Now, you should know that your ability to hear a sine tone at some frequency is defined as how your ability compares to an expectation based on an average, within a relatively small frequency band: 250 to 8 kHz.
Then you look at a textbook or you read a website that says “humans can hear from 20 Hz to 20 kHz”, which is not enough information to be either true or false… It’s like saying “humans are usually between 0 and 10 m tall” which is also sort of true, but also adequately vague to be potentially worse-than-useless information.
The truth is, unfortunately, much more complicated… However, it’s fair to say that, in order for you to just hear a sine tone at 20 kHz, it would have to be much, much louder than one at 1 kHz. In fact, if I played a 20 kHz sine tone loud enough for you to hear, measured that level, and then played a 1 kHz sine tone for you at the same level, you’d probably punch me – after you had passed out due to the pain, woken up, hunted me down, and found me… (I’d already have run away by then….)
We humans like nice, tidy, answers. “It will rain tomorrow” is preferable to “there is a 70 – 80% chance of scattered showers in the afternoon tomorrow”. We even get mad when the information is correct, but we interpret it tidily… For example, we’ll complain about getting rained on in the middle of our hike, when there was only a 10% chance of rain. On the other hand, if there was a 10% chance of winning 1 Million dollars in the lottery, we’d all buy a ticket.
Anyways, once-upon-a-time, when the committee for inventing the compact disc was holding meetings, they said “what should the sampling rate be?” and someone said “at least 40 kHz, because we can hear up to 20 kHz”. (The reason it’s 44100 is related to the fact that the bits were stored as black and white stripes on video tape, and NTSC and PAL come close to meeting each other close to that number, when you look at the numbers of lines per field and frames per second.)
Of course, like any first-generation thing, digital recording equipment wasn’t very good at the start (back around 1980 or so) – so the first DDD recordings that were released on CD sounded… well…. weird. There was quantisation distortion because they hadn’t figured out dither yet, only 12 or 13 of the bit values were working properly on the ADC’s, the anti-aliasing filters were implemented as analogue circuits, so they let some stuff through that aliased, and they rang (“sang along”) with the signal at a high frequency… All of that added up to “weird” – possibly even “bad”. Then, people who had good equipment (high-end turntables or, even better, 1/4″ tape running at 30 ips) listened to this new format, decided it was bad, and that was that.
Some of them asked “why is is bad?” and one answer they came up with was the band limiting… If the system can’t capture or store or play materials above 20 kHz, then it’s useless… Right? Maybe…
Then, instruments were put in front of measurement microphones and spectra were measured – and the proof was in. Trumpets with harmon (wah-wah) mutes, when pointing directly at the microphone, contain harmonics as high as 50 kHz! This must explain why CDs sound bad! Right? Maybe…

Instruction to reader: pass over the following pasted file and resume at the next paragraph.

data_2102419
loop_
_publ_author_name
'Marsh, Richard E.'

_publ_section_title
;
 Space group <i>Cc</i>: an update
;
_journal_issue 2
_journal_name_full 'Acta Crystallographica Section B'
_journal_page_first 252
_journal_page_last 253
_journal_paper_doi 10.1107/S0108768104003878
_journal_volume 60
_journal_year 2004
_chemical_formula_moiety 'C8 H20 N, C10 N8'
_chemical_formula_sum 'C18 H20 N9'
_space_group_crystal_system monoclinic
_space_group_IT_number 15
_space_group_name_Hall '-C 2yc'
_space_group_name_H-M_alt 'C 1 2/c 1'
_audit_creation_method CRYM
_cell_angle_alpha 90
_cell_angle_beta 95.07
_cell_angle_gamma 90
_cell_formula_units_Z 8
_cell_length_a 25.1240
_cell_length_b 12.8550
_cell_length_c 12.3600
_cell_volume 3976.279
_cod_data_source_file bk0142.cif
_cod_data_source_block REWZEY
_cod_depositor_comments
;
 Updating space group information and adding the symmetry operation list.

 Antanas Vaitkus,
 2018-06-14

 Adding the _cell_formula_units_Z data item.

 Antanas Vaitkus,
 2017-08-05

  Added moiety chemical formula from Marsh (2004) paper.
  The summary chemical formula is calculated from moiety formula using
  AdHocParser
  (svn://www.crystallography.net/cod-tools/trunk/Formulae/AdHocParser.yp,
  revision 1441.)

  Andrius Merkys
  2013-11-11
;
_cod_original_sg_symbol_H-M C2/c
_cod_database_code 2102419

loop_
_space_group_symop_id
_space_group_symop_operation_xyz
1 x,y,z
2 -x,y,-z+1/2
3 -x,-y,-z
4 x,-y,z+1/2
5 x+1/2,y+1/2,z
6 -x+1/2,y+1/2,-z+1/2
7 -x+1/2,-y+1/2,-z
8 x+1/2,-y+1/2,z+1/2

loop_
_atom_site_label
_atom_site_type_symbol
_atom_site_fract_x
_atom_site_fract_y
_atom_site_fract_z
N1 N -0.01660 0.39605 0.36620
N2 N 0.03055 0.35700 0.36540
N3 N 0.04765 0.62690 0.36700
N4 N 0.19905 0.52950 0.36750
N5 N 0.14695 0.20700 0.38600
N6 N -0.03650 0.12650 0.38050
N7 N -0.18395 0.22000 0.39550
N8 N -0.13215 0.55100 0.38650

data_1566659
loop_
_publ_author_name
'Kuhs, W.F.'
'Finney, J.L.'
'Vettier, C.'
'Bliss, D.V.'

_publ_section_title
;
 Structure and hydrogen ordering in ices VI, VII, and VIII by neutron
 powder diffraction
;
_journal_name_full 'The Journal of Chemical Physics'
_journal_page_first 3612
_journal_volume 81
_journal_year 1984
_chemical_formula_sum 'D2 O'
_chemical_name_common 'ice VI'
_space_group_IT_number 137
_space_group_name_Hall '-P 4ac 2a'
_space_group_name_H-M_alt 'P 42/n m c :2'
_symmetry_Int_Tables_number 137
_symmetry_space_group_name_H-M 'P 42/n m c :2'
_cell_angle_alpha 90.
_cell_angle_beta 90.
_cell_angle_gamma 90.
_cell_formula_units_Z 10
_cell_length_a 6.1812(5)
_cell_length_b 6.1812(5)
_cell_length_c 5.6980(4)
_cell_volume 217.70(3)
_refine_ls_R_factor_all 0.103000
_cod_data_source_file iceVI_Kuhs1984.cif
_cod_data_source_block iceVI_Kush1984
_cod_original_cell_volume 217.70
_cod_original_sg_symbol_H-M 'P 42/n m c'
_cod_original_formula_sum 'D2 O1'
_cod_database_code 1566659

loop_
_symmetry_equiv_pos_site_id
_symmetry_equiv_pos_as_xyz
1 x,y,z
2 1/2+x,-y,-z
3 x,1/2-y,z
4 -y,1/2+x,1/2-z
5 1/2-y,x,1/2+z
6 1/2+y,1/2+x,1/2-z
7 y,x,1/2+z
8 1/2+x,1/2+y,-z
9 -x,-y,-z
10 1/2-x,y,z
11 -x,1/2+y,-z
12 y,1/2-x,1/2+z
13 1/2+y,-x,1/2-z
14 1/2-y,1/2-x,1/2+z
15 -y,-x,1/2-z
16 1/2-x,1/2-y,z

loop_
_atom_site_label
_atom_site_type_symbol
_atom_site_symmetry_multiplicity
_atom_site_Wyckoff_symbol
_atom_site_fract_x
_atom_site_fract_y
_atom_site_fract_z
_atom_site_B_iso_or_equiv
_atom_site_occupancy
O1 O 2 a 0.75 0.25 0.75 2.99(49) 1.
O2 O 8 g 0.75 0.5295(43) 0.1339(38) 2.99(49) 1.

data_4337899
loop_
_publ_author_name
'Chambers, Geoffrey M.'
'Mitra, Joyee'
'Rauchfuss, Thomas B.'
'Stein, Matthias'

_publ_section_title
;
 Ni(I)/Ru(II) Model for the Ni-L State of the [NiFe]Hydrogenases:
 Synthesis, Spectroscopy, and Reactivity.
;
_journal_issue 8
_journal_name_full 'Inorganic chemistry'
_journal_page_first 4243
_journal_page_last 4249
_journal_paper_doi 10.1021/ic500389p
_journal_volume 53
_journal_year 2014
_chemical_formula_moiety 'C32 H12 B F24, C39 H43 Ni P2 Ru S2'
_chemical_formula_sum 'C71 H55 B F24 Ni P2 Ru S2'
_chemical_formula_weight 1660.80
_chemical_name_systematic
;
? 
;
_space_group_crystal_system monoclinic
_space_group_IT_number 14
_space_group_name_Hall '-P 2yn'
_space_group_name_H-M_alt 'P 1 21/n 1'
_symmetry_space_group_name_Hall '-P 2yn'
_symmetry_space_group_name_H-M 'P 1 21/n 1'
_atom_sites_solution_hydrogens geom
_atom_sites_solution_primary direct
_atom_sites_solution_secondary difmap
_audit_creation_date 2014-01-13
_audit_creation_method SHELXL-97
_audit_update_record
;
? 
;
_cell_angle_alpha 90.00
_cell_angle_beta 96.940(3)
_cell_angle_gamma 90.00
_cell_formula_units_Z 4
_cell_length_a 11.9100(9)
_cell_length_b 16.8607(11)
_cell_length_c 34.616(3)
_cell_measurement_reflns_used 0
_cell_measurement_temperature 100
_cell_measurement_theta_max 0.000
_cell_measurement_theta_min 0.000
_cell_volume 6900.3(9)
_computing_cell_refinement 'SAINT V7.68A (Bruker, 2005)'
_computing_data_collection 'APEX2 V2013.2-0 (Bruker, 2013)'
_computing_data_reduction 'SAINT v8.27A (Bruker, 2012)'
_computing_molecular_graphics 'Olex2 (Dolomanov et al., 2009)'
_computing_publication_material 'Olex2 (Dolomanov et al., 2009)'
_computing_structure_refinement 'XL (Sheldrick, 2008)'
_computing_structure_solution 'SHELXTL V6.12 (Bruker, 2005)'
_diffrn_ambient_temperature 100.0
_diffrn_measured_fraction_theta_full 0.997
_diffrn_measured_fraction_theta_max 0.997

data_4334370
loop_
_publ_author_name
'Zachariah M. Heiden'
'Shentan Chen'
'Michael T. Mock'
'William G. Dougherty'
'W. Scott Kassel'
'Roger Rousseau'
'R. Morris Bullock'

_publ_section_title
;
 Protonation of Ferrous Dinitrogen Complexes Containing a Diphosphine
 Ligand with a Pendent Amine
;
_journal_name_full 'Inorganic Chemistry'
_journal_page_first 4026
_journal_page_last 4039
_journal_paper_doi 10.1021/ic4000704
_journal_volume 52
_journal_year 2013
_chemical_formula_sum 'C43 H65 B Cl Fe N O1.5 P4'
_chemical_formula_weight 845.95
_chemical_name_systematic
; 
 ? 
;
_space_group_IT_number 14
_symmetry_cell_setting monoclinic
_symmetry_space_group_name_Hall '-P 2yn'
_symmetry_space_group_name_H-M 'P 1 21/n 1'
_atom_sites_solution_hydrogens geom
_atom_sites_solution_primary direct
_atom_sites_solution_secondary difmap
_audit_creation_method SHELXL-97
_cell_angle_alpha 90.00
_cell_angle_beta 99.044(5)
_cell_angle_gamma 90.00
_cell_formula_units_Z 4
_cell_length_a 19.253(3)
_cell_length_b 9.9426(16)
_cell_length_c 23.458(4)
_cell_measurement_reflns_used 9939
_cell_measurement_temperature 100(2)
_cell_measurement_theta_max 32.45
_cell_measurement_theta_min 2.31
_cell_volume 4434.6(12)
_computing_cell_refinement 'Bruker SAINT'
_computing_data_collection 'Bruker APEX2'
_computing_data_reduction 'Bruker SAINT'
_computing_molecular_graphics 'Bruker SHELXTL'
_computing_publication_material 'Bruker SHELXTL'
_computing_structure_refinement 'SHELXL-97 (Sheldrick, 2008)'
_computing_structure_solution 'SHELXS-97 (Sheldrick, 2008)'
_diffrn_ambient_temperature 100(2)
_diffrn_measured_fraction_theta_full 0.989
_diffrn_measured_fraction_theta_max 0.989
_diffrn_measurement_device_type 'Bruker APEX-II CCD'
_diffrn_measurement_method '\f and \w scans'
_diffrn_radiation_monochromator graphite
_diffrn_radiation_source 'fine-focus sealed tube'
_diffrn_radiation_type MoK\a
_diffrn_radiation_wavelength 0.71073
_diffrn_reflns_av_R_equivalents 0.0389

Then Rupert Neve did a demo at an AES (Audio Engineering Society) convention where he played people two tones. Both were at 7 kHz, but one was a sine wave and the other was a square wave (at some level). The question was: have a listen and tell me which is which. The results were the same as if everyone was just guessing. (Remember that, in order to make a square wave, you need to add odd harmonics – so the lowest-frequency content difference between a 7 kHz sine wave and a 7 kHz square wave is at 21 kHz.) Proof that we don’t need to go above 20 kHz, right? Maybe…
Some years ago, I took some “high resolution” audio files and measured their spectral content. One particularly interesting result is shown in Figures 2, below.
Look at that spike in the top end – around 20 kHz. What musical instrument makes that sound? The answer is “no musical instrument makes that sound – at least none of the baroque instruments in that recording make that sound. As I wrote back in 2014:
If you’re wondering what it might be, I asked a bunch of smart friends, and the best explanation we can come up with is that it’s noise from a switched-mode power supply that is somehow bleeding into the recording. HOW it’s bleeding into the recording is a potentially interesting question for recording engineers. One possibility is that one of the musicians was charging up a phone in the room where the microphones were – and the mic’s just picked up the noise. Another possibility is that the power supply noise is bleeding electrically into the recording chain – maybe it’s a computer power supply or the sound card and the manufacturer hasn’t thought about isolating this high frequency noise from the audio path. Or, maybe it’s something else.
Interestingly, this is a conflict of two engineers. The designer of the power supply (assuming that’s what it is…) said “I’ll put the switching frequency above 20 kHz so that no one will hear it” and the recording engineer said “I’ll record this at 96 kHz so that people can get the content they’re missing…” The problem is that the content you’re missing is something you don’t want…